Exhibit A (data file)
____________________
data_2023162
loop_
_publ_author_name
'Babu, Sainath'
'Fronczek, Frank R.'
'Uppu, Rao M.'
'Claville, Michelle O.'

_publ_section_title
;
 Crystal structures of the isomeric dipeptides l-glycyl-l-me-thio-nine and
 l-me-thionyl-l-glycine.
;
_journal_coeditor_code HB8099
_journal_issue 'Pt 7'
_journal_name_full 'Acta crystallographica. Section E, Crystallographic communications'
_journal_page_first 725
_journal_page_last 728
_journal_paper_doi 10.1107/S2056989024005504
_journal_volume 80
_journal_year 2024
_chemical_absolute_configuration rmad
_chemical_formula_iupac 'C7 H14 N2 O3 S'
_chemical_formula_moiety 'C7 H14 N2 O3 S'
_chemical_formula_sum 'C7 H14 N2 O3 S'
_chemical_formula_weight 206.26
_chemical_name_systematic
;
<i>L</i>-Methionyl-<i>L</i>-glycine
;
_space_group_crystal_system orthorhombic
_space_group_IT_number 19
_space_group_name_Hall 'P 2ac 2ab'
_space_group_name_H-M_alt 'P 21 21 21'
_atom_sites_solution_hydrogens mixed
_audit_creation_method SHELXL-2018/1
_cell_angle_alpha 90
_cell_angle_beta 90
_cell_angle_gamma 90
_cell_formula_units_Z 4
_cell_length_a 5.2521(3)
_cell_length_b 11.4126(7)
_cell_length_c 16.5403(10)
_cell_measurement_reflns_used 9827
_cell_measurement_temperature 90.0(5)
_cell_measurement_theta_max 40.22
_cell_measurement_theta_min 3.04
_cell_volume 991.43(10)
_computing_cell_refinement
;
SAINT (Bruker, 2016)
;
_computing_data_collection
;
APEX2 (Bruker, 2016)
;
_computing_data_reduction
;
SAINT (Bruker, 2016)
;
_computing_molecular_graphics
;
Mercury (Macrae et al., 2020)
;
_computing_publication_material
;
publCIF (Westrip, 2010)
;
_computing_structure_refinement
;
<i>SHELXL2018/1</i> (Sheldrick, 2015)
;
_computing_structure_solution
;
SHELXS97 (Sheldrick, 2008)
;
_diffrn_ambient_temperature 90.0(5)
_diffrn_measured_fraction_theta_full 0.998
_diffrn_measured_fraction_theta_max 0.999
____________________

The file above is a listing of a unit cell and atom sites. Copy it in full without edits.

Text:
data_2023162
loop_
_publ_author_name
'Babu, Sainath'
'Fronczek, Frank R.'
'Uppu, Rao M.'
'Claville, Michelle O.'

_publ_section_title
;
 Crystal structures of the isomeric dipeptides l-glycyl-l-me-thio-nine and
 l-me-thionyl-l-glycine.
;
_journal_coeditor_code HB8099
_journal_issue 'Pt 7'
_journal_name_full 'Acta crystallographica. Section E, Crystallographic communications'
_journal_page_first 725
_journal_page_last 728
_journal_paper_doi 10.1107/S2056989024005504
_journal_volume 80
_journal_year 2024
_chemical_absolute_configuration rmad
_chemical_formula_iupac 'C7 H14 N2 O3 S'
_chemical_formula_moiety 'C7 H14 N2 O3 S'
_chemical_formula_sum 'C7 H14 N2 O3 S'
_chemical_formula_weight 206.26
_chemical_name_systematic
;
<i>L</i>-Methionyl-<i>L</i>-glycine
;
_space_group_crystal_system orthorhombic
_space_group_IT_number 19
_space_group_name_Hall 'P 2ac 2ab'
_space_group_name_H-M_alt 'P 21 21 21'
_atom_sites_solution_hydrogens mixed
_audit_creation_method SHELXL-2018/1
_cell_angle_alpha 90
_cell_angle_beta 90
_cell_angle_gamma 90
_cell_formula_units_Z 4
_cell_length_a 5.2521(3)
_cell_length_b 11.4126(7)
_cell_length_c 16.5403(10)
_cell_measurement_reflns_used 9827
_cell_measurement_temperature 90.0(5)
_cell_measurement_theta_max 40.22
_cell_measurement_theta_min 3.04
_cell_volume 991.43(10)
_computing_cell_refinement
;
SAINT (Bruker, 2016)
;
_computing_data_collection
;
APEX2 (Bruker, 2016)
;
_computing_data_reduction
;
SAINT (Bruker, 2016)
;
_computing_molecular_graphics
;
Mercury (Macrae et al., 2020)
;
_computing_publication_material
;
publCIF (Westrip, 2010)
;
_computing_structure_refinement
;
<i>SHELXL2018/1</i> (Sheldrick, 2015)
;
_computing_structure_solution
;
SHELXS97 (Sheldrick, 2008)
;
_diffrn_ambient_temperature 90.0(5)
_diffrn_measured_fraction_theta_full 0.998
_diffrn_measured_fraction_theta_max 0.999